Sometimes You Need To Jump In The Lake

Fall had decided to grace us with her presence. We decided to visit the park by the library. Me, my son, my parents, and niece and nephew. There was the feeding of the ducks. There was the playing on the playground. Wasn’t it idyllic?

Then came the scream. “MY FOOTBALLLLLLL!” We won’t get into the details on how the Nerf ball landed in the middle of the library *lake* (pond is more like it) but there I was, with my hysterical child at the water’s edge, watching as the yellow and orange ball drifted this way and that. Out of reach.

It apparently wasn’t just a football, it was a very special football, my son told me through the tears, his first football (er, really?) and the one that he loved the most. Heaving tears, met by “We’ll get you another” from me and my father. “It won’t be my football!”

Feelings are feelings, even when they are about a $10 beat up Nerf football. This I know to be true. Which is why, seeing my boy cry as he stood in the mud, I told him we would not leave without his football, a promise I wasn’t sure I could quite fulfill. But I meant it.

I’ve lost things, so many things. Hours before I had dreamt of dropping and envelope filled with irreplaceable papers into the ocean. In the dream I was on a photo shoot and trying to hold the envelope above my head, but it fell out of my hands and into the deep waters below. I watched the packet sink, and there was nothing I could do to save it.

Over the past eight months I’ve stood at the end of the deepest waters of my life, letting so many things slip from my hands: in fact, the entire identity I clung to before recovery. “Does everything have to come back to recovery? ” I imagine a reader saying. Yes, yes it does. Because it’s when I got real and reborn.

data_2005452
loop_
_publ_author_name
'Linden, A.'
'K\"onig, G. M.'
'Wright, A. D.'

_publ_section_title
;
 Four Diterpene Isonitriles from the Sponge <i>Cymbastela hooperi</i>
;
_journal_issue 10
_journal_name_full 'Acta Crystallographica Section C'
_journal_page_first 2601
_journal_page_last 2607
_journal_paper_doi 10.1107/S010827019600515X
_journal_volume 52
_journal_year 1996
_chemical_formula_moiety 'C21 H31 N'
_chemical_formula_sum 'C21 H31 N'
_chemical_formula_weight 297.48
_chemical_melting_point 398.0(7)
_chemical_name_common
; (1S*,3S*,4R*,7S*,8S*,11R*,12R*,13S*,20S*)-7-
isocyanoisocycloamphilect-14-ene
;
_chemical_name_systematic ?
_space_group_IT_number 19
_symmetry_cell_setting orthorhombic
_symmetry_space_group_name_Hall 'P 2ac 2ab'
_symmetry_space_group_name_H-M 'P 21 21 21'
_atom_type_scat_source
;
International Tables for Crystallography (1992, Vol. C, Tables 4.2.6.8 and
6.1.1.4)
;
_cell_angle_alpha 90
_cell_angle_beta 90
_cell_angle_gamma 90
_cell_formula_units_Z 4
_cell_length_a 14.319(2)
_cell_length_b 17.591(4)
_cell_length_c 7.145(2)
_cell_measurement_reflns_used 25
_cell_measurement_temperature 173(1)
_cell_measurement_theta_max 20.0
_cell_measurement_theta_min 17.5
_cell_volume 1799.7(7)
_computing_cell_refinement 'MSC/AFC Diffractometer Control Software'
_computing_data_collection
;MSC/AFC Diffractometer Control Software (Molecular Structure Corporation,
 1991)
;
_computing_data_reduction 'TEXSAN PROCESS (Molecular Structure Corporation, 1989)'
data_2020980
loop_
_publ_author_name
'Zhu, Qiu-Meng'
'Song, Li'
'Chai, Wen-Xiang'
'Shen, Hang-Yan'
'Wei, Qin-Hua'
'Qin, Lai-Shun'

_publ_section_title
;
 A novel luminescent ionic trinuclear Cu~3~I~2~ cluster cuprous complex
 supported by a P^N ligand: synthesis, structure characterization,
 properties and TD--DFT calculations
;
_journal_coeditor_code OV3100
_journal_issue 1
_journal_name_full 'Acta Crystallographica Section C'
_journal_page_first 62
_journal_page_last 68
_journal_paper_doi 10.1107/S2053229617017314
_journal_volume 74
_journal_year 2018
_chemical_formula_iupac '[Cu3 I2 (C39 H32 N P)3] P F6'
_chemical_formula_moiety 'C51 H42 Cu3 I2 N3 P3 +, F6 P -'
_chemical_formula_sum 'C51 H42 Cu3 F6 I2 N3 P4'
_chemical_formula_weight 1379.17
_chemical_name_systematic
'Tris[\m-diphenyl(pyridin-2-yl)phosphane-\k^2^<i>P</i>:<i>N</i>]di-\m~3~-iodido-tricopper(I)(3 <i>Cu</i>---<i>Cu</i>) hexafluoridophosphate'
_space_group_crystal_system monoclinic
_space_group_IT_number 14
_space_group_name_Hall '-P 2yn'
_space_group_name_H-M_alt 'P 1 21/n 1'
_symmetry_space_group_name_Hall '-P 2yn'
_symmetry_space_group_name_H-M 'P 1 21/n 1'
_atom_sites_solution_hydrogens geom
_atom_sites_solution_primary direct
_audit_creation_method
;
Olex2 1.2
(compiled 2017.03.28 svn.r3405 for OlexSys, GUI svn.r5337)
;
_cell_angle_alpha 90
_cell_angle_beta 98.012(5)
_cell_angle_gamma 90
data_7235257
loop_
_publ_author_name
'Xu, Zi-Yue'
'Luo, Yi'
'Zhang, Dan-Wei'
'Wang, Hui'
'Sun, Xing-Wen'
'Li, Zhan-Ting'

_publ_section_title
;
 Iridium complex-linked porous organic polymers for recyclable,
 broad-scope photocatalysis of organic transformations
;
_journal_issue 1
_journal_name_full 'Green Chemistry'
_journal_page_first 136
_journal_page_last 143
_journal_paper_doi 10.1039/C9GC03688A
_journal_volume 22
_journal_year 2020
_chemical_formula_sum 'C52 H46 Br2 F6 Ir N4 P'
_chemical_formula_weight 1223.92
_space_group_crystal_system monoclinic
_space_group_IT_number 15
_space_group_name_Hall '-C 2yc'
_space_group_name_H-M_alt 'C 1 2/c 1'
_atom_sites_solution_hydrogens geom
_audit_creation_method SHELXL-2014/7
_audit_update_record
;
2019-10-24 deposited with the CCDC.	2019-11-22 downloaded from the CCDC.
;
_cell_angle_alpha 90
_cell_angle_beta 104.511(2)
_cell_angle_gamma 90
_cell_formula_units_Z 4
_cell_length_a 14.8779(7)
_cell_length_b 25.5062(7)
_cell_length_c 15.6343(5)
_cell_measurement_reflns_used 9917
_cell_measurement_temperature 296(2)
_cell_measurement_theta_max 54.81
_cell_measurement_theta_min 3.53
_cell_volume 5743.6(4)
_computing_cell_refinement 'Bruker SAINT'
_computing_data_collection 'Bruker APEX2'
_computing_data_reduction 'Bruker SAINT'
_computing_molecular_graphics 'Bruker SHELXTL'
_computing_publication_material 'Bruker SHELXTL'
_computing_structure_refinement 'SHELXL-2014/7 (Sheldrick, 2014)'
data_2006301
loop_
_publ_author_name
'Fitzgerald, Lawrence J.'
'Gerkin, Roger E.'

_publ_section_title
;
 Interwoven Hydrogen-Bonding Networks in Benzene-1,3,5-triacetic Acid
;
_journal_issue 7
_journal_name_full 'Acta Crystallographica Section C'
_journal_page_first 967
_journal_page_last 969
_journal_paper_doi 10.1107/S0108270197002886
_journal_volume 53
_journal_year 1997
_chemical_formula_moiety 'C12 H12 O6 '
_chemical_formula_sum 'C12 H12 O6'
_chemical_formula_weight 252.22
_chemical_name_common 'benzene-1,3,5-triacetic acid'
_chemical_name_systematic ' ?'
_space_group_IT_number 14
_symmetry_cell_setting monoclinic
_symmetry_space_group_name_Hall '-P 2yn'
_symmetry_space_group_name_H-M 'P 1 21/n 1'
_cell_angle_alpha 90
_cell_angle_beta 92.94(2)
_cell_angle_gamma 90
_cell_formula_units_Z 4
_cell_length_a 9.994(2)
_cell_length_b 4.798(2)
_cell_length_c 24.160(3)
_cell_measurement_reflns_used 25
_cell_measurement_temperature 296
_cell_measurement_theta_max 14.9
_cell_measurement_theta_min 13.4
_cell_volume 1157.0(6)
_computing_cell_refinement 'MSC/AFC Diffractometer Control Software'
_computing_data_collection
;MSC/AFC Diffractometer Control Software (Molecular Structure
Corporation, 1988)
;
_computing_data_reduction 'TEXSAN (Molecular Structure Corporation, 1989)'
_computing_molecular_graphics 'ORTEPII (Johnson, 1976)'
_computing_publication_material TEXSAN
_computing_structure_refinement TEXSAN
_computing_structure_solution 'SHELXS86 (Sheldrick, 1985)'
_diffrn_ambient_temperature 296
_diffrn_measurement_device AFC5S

We moved from one side of the lake to the other, me holding a branch, my son saying that the retrieval was impossible. But the football was drifting closer. So I got closer to it, sinking my gold tennis shoes into the leaf-covered mud. My feet fell fast and into water.

So I got the ball, submurged to my waist in freezing library lake water. Turning around to my son, who was then laughing. “If you ever wonder if I’ll do anything for you, remember this,” I said, holding it up.

Later, in the shower, scrubbing off the mud and warming up, I thought of the lake like a baptism, and that what I retrieved there was far more than a ball. Covered in leaves, unable to feel my feet. The shirt I wore said, “There is hope for us yet.”

Laughing, and redeemed.